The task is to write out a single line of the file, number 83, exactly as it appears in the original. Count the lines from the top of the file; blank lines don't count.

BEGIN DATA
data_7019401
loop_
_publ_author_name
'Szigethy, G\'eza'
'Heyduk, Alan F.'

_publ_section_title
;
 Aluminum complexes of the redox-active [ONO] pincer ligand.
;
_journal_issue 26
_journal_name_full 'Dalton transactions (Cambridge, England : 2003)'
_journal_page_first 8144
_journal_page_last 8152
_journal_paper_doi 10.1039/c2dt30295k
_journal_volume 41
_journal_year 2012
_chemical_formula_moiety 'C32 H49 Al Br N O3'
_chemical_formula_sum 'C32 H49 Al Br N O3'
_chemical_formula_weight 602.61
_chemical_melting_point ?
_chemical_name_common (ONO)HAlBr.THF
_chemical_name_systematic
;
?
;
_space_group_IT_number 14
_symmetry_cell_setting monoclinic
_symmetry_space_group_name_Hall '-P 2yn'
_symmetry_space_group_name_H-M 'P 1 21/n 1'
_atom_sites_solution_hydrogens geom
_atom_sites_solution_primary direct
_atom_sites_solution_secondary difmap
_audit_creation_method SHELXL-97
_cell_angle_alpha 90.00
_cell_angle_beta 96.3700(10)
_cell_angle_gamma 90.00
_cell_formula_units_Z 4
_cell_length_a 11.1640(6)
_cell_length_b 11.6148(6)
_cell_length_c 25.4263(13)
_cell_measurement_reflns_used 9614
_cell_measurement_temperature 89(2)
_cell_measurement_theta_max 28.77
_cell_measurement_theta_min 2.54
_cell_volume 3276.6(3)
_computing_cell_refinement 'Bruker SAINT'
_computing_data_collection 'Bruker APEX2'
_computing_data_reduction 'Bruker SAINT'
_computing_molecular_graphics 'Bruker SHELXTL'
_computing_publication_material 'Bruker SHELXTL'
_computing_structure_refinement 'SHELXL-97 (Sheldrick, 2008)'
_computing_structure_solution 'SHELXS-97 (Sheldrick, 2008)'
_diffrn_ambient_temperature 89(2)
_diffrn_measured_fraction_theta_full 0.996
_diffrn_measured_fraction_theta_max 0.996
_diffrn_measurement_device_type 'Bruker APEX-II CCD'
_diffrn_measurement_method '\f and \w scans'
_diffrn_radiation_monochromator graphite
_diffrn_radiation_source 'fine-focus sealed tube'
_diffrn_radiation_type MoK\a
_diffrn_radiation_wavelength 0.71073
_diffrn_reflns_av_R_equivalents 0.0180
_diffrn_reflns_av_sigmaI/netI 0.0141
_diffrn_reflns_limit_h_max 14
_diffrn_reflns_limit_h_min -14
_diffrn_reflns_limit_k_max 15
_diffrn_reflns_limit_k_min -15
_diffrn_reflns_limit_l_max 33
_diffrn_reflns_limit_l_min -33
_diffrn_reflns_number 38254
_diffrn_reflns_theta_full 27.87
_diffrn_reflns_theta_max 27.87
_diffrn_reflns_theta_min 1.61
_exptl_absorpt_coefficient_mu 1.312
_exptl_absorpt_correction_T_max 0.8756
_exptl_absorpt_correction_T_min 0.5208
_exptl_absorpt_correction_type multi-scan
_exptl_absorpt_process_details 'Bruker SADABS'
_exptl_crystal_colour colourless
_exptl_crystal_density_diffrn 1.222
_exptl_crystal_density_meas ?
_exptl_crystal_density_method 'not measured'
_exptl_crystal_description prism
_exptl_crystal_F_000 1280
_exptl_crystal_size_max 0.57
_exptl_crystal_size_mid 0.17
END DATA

_exptl_crystal_description prism